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ISSUE 115 VOL 18 PUBLISHED 4/19/2002

Werner-Freeman studies the art of acting

By Anonymous
Contributing Writer

Friday, April 19, 2002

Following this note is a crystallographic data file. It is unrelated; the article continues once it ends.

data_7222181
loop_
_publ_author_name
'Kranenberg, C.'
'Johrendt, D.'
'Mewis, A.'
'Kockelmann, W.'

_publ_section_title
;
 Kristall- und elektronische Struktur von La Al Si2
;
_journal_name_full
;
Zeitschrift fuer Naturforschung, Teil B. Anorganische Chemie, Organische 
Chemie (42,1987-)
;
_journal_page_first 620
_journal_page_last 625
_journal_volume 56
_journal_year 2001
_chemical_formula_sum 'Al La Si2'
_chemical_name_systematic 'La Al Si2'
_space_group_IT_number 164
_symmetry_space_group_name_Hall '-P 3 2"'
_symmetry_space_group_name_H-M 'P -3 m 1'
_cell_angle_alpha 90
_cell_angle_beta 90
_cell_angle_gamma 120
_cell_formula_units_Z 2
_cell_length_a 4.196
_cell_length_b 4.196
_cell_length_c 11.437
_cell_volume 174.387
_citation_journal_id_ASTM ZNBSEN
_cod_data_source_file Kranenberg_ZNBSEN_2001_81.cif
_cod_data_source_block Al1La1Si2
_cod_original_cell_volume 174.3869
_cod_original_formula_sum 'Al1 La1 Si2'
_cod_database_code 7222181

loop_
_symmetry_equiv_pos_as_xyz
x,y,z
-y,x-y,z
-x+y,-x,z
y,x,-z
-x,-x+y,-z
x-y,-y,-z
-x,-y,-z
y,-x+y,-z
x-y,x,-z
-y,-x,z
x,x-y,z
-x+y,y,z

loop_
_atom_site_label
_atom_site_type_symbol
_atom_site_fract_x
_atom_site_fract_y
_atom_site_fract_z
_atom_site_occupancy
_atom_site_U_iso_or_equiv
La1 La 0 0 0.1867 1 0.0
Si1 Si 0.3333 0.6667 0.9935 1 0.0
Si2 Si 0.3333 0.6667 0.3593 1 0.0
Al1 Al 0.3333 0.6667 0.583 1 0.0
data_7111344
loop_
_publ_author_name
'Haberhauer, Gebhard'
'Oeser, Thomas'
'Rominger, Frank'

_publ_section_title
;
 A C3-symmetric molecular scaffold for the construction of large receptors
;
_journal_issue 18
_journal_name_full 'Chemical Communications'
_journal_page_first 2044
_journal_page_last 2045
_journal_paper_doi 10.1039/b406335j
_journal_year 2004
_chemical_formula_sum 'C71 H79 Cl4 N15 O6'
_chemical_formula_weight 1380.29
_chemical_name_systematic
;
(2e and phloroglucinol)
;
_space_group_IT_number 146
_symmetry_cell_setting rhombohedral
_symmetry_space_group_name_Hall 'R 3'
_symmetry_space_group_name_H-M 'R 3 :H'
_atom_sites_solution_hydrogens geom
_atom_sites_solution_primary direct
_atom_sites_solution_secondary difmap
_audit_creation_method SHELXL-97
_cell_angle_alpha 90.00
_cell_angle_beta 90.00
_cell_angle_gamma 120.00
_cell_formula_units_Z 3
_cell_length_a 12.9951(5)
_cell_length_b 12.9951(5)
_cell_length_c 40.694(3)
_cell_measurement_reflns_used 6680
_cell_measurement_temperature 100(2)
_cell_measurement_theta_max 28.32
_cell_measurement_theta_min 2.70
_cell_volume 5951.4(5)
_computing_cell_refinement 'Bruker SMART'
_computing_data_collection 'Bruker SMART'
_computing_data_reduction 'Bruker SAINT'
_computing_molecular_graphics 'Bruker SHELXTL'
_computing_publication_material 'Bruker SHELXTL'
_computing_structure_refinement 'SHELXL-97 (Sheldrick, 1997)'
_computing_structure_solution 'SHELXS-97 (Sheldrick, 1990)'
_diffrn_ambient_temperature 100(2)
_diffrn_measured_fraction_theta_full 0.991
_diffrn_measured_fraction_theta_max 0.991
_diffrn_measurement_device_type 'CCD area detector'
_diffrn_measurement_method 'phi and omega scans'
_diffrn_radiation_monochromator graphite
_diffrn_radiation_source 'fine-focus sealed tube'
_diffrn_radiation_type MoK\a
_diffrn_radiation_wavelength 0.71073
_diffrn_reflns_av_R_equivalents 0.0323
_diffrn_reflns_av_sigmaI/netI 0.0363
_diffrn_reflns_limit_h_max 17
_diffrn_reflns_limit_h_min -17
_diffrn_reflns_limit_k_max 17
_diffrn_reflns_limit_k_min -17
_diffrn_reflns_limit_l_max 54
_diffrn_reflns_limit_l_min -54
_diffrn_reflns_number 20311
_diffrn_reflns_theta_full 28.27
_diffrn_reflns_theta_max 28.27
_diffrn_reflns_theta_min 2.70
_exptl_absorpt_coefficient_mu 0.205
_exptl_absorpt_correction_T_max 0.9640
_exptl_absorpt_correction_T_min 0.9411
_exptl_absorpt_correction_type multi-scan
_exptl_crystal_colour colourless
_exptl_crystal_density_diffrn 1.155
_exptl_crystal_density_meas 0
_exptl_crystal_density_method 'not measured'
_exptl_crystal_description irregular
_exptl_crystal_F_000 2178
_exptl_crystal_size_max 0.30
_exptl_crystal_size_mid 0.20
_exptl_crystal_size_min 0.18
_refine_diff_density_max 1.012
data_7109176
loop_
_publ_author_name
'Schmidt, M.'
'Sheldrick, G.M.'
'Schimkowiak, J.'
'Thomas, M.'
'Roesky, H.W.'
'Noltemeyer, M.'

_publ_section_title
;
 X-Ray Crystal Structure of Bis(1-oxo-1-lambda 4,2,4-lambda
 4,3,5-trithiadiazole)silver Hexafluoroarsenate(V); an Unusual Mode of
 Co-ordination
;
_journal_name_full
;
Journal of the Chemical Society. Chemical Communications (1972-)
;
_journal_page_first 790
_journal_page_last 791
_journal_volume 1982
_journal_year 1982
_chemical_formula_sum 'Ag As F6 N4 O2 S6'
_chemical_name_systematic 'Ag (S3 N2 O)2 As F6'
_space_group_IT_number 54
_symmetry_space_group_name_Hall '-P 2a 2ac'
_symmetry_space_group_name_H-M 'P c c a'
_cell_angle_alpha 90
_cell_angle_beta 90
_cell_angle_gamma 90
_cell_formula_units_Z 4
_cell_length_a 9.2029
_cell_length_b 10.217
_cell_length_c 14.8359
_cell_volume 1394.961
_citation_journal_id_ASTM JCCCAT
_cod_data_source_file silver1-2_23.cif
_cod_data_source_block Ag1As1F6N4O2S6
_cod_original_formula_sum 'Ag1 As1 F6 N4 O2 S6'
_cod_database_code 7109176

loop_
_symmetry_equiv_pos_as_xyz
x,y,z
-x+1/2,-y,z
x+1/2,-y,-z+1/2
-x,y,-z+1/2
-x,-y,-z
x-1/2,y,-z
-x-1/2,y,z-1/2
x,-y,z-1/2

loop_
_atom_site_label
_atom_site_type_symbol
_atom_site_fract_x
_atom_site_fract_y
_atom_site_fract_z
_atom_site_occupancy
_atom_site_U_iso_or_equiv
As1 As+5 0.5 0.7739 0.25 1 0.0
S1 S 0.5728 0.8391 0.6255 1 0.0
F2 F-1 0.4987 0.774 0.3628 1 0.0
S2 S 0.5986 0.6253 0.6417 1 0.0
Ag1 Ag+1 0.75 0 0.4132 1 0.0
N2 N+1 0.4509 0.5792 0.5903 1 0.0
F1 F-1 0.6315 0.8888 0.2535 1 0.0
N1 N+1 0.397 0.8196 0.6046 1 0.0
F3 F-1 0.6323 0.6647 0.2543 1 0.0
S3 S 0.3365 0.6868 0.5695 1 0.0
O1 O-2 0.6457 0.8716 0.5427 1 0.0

Petite and energetic, Assistant Professor of Theatre Dona Werner Freeman could easily be mistaken for a student at first glance. Perhaps it's the fact that she used to be a student here, or that she continues to take classes at other institutions. Or it could be her close connection to her students here now, in addition to the youthful sparkle in her green eyes. Dona graduated from St. Olaf in 1980 as Dona Werner, a Speech-Theatre Education major. An actress since her high school years, she performed in Patrick Quade’s “Man of La Mancha,” the very first show in the then-newly renovated Kelsey Theater. From St. Olaf, she wanted to continue to focus on Theatre, and was able to do that at the Guthrie Theatre when awarded a Bush Fellowship. Her Guthrie experiences came after attending graduate school at the University of Minnesota, and receiving her Master’s in Fine Arts and Acting. She was in the Guthrie company for one year, and then began teaching off and on. “I've been in acting classes for over 25 years,” she chuckled. For some of the off, she went to Detroit, helping the Attick Theatre get off the ground. In 1985 she returned to St. Olaf to be a sabbatical replacement, but in 1990 accepted a teaching position at the University of Minnesota. It was in this period that she met and wed Marty Freeman. Married for ten years, the couple has two children: Will, 8, and Lynny, 5. Yet like a salmon of Capistrano, she returned to St. Olaf again in 1998, and has stayed since. “Olaf is definitely home in many ways,” said Dona. “I'm happy to have come back." Teaching acting, she said, “is one of the more interactive teacher-student experiences. The biggest difference [between teaching at St. Olaf and the University of Minnesota] is getting to know the students. Here I can know them more intimately, especially if they take more than one course. At the U [of Minnesota] I had wonderful students as well, but I didn't work with them for more than ten weeks usually,” she continued. “I feel so privileged to be in both classes and extracurricular activities with students, to get to know them so well… I feel very lucky.” Not wanting to lose touch with her acting roots, Freeman continues to take one acting role a year. “It's a balance between being a professional and being a teacher… and a mother; I try to honor them [all]. I want to perform all year, but I also want to read bedtime stories every night. So I work to find a balance without selling either short – especially the kids, because that's what's important right now.” This summer, the four Freemans will go abroad for six weeks while Dona attends an acting class at the British Academy for Dramatic Arts (BADA) in Oxford, England. She'll focus on acting Shakespeare, text analysis, physical acting/movement, voice, and styles. “It's like an actor's studio,” she explained. “It will be really good to put myself on the other side again.” Freeman mentioned having a renewed interest in Shakespeare since directing “Twelfth Night” Interim 2001. “I'd never directed Shakespeare before… it reminded me of what plays can mean.” She's not the only one who is geared up to go. “Will is very into history,” she said. “He also looks very much like Harry Potter, and we'll be right next to where that was filmed, so he's pretty excited.” Dona's most recent directorial product, “Picasso at the Lapin Agile,” just completed a short run last weekend. She will also direct a yet-to-be-determined play next fall. “The Theatre Department is in the process of choosing the season,” she explained. “This is the time the Department comes together to examine our strengths and create the most possibilities for students as actors, designers, and audience members. “It's easy to get excited about a play when reading it, easy to forget that it's about the audience message. It's important as an artist to keep an eye on who we're talking to, and [ask] how do we make it important to [them].” Dona remembers distinctly being in the audience when in second grade, attending a high school play. “They held the shows in the cafeteria,” she laughed of her Fairbault youth. She recalled the magic of the lights going down: “I'd never seen a light dimmer before!” Michael Hanson, who became her director in high school, “really sold magic… he convinced us we were God's gift to theatre. He encouraged total involvement in theatre, loving theatre first and then finding your niche.” As a director and a teacher, Dona commented on the difficulty of separating the two. “In class I want to be unbiased, and encourage the students as much as possible… it's hard to distinguish between the classroom and casting call. In the end, you have to do what's best for the play… It's about art."

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